- Associated Press - Sunday, February 9, 2014

SALEM, Ore. (AP) - Facing an unexpected influx of inmates and overly ambitious budget-cutting targets, the Oregon Department of Corrections is asking the state Legislature for cash to help keep the agency’s budget afloat.

Officials say it’s too soon to say last year’s sentencing reforms, which were supposed to keep the prison population flat, are not working. But the request for $41 million comes at a time when cash is scarce in Salem.

Lawmakers have held back 2 percent of every state agency’s budget and are now warning that most will see very little of it. The Department of Human Services and the Oregon Health Authority also have big gaps to fill.

The agency’s request for $41 million would cover almost half of a $90 million anticipated shortfall in its two-year budget. Corrections officials say they anticipate seeking another $28 million from the Legislature’s Emergency Board later and hope savings will fill the rest of the gap.

Shortly after the budget was adopted last summer, the corrections department saw its population spike, according to a memo to lawmakers from agency director Colette Peters. It’s slowed a bit since peaking in December, but on Friday there were 172 more inmates than anticipated.

Inmate populations fluctuate every day, and variance from the forecast is common, said Craig Prins, executive director of the Oregon Criminal Justice Commission. The current spike can be blamed on coincidence, he said.

The spike came despite the Legislature’s decision last year to shorten or eliminate prison sentences for a handful of crimes and allow certain inmates to be released earlier onto parole. The goal was to slow the rate of growth in the prison population and use the savings to boost spending on parole, probation and programs that reduce recidivism.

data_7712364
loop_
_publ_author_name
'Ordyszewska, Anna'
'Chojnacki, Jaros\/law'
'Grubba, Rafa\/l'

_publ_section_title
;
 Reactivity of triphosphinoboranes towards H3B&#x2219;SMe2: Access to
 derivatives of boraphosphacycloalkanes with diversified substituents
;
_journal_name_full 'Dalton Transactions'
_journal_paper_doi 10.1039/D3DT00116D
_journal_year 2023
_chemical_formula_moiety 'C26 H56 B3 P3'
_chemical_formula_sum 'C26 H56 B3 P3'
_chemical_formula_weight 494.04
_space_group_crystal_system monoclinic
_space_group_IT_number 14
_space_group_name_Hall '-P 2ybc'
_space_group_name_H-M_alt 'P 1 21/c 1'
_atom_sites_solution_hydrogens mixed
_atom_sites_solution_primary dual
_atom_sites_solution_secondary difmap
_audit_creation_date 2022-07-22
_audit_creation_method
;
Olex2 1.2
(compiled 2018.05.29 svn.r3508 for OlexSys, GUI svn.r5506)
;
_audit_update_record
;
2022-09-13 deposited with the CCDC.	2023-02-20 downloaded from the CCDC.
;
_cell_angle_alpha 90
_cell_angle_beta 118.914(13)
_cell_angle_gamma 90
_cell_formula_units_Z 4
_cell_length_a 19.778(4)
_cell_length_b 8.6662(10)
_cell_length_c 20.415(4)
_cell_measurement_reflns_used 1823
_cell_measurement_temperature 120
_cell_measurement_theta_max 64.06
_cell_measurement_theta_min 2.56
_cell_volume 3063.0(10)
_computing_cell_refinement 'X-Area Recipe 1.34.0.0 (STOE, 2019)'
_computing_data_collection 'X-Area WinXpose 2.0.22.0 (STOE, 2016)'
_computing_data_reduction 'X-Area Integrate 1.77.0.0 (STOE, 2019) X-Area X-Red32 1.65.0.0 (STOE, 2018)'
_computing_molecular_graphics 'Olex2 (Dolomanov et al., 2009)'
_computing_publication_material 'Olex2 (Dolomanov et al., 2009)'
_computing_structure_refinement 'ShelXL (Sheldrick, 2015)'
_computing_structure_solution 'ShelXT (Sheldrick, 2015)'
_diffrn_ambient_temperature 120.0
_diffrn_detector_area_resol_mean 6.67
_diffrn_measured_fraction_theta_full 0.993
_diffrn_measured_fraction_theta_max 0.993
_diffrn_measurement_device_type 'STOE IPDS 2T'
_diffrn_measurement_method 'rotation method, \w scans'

The Department of Corrections budget counts on the changes saving nearly $20 million.

Prins and others involved in crafting the reforms say it’s not alarming that they have been slow to reduce the population.

“Passing a bill was in some ways the easier part,” said Shannon Wright, associate director of the Partnership for Safety and Justice. “The harder part is implementing those practices and making sure they have the intended impact.”

The savings can’t be achieved overnight, said Sen. Jackie Winters, a Salem Republican who chairs the budget committee responsible for public safety spending. Judges and parole officers have to get up to speed, and shorter prison stays are only recently starting to kick in. The changes apply only to people who hadn’t yet been sentenced, so it will take time for them to reach the tail end of their incarceration.

“It’s not a pill we give them to not recidivate. We have to teach them to not recidivate,” said Darrell Fuller, a lobbyist for the Oregon State Sheriffs’ Association.

On top of the inmate influx, the corrections department is anticipating salary increases for union workers and managers and struggling to find $78 million in cuts mandated by the Legislature. Lawmakers said the cuts could not come from closing a prison or laying off workers.

“We didn’t think the targeted savings were too ambitious,” said Betty Bernt, a spokeswoman for the Department of Corrections. “There are always risks, but we remain optimistic that we will achieve results this biennium.”

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